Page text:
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The World’s Longest Cave System

Updated: Mar 26

Stretching at least 426 miles (686 km), the caves in Kentucky's Mammoth Cave National Park are, well, really are mammoth.


Entrance to Mammoth Cave in Kentucky
Entrance to Mammoth Cave | NPS image, Public Domain

Located in south-central Kentucky, the park spans over 52,000 acres (21,000 hectares), and perhaps its most famous feature is the colossal cave system that extends for hundreds of miles beneath the woodlands – it’s not named Mammoth Cave for nothing.


The five-level cave system is the longest in the world, and new caves are continually being discovered. Nearly every type of cave formation is exhibited within the site, which show cases 100 million years of cave-forming action. The complex network of caverns and passages features huge chambers, vertical shafts, stalagmites and stalactites, stunning gypsum flowers, delicate gypsum needles, and rare mirabilite flowers. No other cave system in the world is known to offer such a variety of sulfate minerals.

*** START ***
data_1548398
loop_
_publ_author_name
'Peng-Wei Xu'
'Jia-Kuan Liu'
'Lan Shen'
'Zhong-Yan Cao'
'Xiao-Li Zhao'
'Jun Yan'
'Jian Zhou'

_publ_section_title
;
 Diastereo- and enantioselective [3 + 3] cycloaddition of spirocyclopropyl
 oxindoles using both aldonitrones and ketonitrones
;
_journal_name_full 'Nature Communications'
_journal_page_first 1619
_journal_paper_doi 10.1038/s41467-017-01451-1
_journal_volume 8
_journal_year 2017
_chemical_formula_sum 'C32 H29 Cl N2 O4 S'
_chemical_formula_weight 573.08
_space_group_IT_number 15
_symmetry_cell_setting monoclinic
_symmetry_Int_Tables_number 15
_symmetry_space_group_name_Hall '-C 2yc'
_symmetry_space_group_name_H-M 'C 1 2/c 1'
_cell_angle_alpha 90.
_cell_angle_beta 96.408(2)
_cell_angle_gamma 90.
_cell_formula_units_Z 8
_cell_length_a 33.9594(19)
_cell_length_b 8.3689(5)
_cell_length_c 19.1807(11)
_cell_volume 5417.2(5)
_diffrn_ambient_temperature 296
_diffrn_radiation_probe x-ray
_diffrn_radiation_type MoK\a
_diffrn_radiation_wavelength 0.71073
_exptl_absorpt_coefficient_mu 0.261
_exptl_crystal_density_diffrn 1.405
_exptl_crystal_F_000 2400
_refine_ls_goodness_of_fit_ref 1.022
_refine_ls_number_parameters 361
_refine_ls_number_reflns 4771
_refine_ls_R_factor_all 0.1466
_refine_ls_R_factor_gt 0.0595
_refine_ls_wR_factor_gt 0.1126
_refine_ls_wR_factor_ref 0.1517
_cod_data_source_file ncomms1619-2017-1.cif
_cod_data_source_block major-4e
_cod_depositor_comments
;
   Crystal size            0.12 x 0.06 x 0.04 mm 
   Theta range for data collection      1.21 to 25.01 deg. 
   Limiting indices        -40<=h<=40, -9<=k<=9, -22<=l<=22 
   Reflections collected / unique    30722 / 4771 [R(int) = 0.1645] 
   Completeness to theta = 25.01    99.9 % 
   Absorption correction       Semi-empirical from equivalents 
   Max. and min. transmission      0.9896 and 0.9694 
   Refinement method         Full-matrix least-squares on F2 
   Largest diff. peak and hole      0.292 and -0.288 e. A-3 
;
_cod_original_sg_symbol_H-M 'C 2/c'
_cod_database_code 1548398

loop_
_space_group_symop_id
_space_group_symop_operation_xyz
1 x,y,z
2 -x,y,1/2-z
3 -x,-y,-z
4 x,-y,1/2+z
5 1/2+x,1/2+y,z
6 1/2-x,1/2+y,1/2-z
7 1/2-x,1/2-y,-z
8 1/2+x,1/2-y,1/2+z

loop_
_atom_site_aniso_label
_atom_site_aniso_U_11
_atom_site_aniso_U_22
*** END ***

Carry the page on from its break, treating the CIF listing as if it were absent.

The caves are carved out of limestone, topped with a layer of sandstone and shale. As the sandstone layer leaks, surface water seeps into the limestone, eroding it and creating a labyrinthine network of caves.


Sharks lived in the area around 330 million years ago, when much of the Mississippi River valley was submerged underwater. Thanks to the protection the caves offer from the elements, fossils, such as those of sharks, tend to be well preserved.


Visitors can explore up to 10 miles (16km) of the caves, but they are not the only attraction that the park offers. Visitors can enjoy numerous activities, such as hiking, biking, camping, horseback riding, fishing, and kayaking.


Officially dedicated as a national park in 1941, Mammoth Cave became a World Heritage Site in 1981 and an International Biosphere Reserve in 1990.


 
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